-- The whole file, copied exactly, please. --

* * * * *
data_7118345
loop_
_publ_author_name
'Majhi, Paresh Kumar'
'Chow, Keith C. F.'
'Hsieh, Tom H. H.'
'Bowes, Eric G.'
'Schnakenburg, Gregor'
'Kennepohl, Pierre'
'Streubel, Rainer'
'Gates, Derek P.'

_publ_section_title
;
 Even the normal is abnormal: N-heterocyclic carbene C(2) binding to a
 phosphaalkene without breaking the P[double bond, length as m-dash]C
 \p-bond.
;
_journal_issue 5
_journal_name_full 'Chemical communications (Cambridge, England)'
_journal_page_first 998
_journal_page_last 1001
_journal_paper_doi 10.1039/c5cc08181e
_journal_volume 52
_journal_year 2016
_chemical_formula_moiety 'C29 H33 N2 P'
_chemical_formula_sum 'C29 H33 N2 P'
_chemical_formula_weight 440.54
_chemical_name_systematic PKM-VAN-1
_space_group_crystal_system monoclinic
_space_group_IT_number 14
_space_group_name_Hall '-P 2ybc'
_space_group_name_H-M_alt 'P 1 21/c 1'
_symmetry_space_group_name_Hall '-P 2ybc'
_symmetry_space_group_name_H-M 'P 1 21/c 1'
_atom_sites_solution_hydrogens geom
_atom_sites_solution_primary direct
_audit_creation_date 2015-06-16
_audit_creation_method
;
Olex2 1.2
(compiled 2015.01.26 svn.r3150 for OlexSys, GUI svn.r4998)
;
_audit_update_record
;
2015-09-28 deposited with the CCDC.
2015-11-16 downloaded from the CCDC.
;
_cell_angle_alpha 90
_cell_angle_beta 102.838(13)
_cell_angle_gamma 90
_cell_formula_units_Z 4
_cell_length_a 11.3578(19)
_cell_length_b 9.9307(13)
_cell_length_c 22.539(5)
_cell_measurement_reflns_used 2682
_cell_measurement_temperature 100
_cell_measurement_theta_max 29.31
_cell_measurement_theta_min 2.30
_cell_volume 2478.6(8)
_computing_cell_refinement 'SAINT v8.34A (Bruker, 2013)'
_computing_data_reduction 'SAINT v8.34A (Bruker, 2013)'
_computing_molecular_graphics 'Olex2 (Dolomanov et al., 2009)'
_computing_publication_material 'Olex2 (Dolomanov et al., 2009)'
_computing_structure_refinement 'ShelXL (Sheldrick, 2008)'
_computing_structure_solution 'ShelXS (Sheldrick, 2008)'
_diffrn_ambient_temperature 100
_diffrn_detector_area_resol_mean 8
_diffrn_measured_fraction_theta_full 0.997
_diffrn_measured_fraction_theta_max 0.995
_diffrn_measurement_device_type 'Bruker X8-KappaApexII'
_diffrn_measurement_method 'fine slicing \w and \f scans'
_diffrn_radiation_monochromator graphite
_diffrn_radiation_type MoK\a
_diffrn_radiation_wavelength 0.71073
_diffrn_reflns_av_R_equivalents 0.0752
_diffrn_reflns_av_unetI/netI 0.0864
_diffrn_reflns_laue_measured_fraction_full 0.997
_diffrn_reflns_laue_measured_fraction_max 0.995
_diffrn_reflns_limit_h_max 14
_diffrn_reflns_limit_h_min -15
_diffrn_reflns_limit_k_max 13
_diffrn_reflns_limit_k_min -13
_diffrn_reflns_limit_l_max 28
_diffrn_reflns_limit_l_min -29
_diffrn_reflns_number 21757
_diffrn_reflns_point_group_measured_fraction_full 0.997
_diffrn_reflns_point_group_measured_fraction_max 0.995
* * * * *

data_7118345
loop_
_publ_author_name
'Majhi, Paresh Kumar'
'Chow, Keith C. F.'
'Hsieh, Tom H. H.'
'Bowes, Eric G.'
'Schnakenburg, Gregor'
'Kennepohl, Pierre'
'Streubel, Rainer'
'Gates, Derek P.'

_publ_section_title
;
 Even the normal is abnormal: N-heterocyclic carbene C(2) binding to a
 phosphaalkene without breaking the P[double bond, length as m-dash]C
 \p-bond.
;
_journal_issue 5
_journal_name_full 'Chemical communications (Cambridge, England)'
_journal_page_first 998
_journal_page_last 1001
_journal_paper_doi 10.1039/c5cc08181e
_journal_volume 52
_journal_year 2016
_chemical_formula_moiety 'C29 H33 N2 P'
_chemical_formula_sum 'C29 H33 N2 P'
_chemical_formula_weight 440.54
_chemical_name_systematic PKM-VAN-1
_space_group_crystal_system monoclinic
_space_group_IT_number 14
_space_group_name_Hall '-P 2ybc'
_space_group_name_H-M_alt 'P 1 21/c 1'
_symmetry_space_group_name_Hall '-P 2ybc'
_symmetry_space_group_name_H-M 'P 1 21/c 1'
_atom_sites_solution_hydrogens geom
_atom_sites_solution_primary direct
_audit_creation_date 2015-06-16
_audit_creation_method
;
Olex2 1.2
(compiled 2015.01.26 svn.r3150 for OlexSys, GUI svn.r4998)
;
_audit_update_record
;
2015-09-28 deposited with the CCDC.
2015-11-16 downloaded from the CCDC.
;
_cell_angle_alpha 90
_cell_angle_beta 102.838(13)
_cell_angle_gamma 90
_cell_formula_units_Z 4
_cell_length_a 11.3578(19)
_cell_length_b 9.9307(13)
_cell_length_c 22.539(5)
_cell_measurement_reflns_used 2682
_cell_measurement_temperature 100
_cell_measurement_theta_max 29.31
_cell_measurement_theta_min 2.30
_cell_volume 2478.6(8)
_computing_cell_refinement 'SAINT v8.34A (Bruker, 2013)'
_computing_data_reduction 'SAINT v8.34A (Bruker, 2013)'
_computing_molecular_graphics 'Olex2 (Dolomanov et al., 2009)'
_computing_publication_material 'Olex2 (Dolomanov et al., 2009)'
_computing_structure_refinement 'ShelXL (Sheldrick, 2008)'
_computing_structure_solution 'ShelXS (Sheldrick, 2008)'
_diffrn_ambient_temperature 100
_diffrn_detector_area_resol_mean 8
_diffrn_measured_fraction_theta_full 0.997
_diffrn_measured_fraction_theta_max 0.995
_diffrn_measurement_device_type 'Bruker X8-KappaApexII'
_diffrn_measurement_method 'fine slicing \w and \f scans'
_diffrn_radiation_monochromator graphite
_diffrn_radiation_type MoK\a
_diffrn_radiation_wavelength 0.71073
_diffrn_reflns_av_R_equivalents 0.0752
_diffrn_reflns_av_unetI/netI 0.0864
_diffrn_reflns_laue_measured_fraction_full 0.997
_diffrn_reflns_laue_measured_fraction_max 0.995
_diffrn_reflns_limit_h_max 14
_diffrn_reflns_limit_h_min -15
_diffrn_reflns_limit_k_max 13
_diffrn_reflns_limit_k_min -13
_diffrn_reflns_limit_l_max 28
_diffrn_reflns_limit_l_min -29
_diffrn_reflns_number 21757
_diffrn_reflns_point_group_measured_fraction_full 0.997
_diffrn_reflns_point_group_measured_fraction_max 0.995